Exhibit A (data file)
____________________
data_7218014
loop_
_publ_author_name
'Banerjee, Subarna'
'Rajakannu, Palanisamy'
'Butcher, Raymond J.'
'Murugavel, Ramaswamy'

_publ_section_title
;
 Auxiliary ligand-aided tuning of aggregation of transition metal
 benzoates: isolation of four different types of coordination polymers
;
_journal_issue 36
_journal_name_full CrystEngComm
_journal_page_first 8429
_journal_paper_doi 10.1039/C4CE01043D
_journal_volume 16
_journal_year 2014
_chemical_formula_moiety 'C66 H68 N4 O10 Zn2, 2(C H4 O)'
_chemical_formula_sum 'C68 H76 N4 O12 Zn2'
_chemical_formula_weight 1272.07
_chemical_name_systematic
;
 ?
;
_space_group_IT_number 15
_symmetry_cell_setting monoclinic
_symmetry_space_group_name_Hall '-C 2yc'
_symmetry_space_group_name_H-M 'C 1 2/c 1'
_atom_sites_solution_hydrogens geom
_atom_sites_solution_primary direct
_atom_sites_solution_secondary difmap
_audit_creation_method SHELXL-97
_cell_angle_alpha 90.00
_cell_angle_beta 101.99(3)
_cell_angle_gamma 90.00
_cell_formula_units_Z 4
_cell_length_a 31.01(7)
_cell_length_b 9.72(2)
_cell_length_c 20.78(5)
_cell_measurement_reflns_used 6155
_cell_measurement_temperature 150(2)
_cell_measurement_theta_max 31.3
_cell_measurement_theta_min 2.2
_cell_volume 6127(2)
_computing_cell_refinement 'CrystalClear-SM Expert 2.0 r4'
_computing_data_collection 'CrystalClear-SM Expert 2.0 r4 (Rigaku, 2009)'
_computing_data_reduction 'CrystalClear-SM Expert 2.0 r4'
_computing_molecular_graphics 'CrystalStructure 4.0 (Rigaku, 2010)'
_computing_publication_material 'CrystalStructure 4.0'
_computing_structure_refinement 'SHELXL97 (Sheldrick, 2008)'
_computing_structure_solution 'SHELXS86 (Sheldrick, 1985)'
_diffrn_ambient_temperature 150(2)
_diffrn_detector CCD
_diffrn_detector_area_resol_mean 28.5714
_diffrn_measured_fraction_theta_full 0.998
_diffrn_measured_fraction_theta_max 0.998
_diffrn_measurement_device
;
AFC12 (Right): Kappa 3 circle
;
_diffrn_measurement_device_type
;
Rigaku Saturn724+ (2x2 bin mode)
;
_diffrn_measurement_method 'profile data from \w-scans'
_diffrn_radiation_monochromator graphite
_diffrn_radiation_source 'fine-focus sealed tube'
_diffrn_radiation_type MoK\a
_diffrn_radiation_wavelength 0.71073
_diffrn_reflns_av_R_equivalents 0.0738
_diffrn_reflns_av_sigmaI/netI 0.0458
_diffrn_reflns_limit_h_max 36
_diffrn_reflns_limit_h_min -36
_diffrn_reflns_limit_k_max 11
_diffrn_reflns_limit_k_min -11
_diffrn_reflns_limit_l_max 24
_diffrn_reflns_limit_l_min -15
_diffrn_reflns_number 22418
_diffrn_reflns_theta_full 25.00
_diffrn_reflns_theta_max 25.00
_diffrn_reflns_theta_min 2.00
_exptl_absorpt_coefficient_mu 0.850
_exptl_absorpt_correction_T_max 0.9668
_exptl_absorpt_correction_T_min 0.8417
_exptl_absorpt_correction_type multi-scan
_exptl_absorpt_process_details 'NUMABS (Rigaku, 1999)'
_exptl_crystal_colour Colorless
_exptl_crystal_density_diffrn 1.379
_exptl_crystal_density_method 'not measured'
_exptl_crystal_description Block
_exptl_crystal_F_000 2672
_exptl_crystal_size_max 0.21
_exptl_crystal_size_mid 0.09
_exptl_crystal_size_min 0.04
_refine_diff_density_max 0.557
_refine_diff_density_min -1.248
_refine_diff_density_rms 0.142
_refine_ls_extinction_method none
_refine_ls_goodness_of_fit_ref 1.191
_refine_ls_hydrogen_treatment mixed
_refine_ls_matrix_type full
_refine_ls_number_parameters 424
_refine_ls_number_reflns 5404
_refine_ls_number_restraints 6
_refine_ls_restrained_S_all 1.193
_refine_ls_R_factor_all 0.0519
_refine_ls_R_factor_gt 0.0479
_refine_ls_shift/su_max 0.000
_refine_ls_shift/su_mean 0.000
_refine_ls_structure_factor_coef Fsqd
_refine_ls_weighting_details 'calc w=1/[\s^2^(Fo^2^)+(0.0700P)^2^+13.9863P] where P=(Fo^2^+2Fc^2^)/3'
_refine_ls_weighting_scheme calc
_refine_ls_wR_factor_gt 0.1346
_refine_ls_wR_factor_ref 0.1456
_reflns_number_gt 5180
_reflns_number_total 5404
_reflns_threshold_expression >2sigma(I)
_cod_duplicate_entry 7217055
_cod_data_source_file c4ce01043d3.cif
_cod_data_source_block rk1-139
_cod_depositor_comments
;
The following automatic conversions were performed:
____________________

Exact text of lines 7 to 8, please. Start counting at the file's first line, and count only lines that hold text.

'Murugavel, Ramaswamy'

_publ_section_title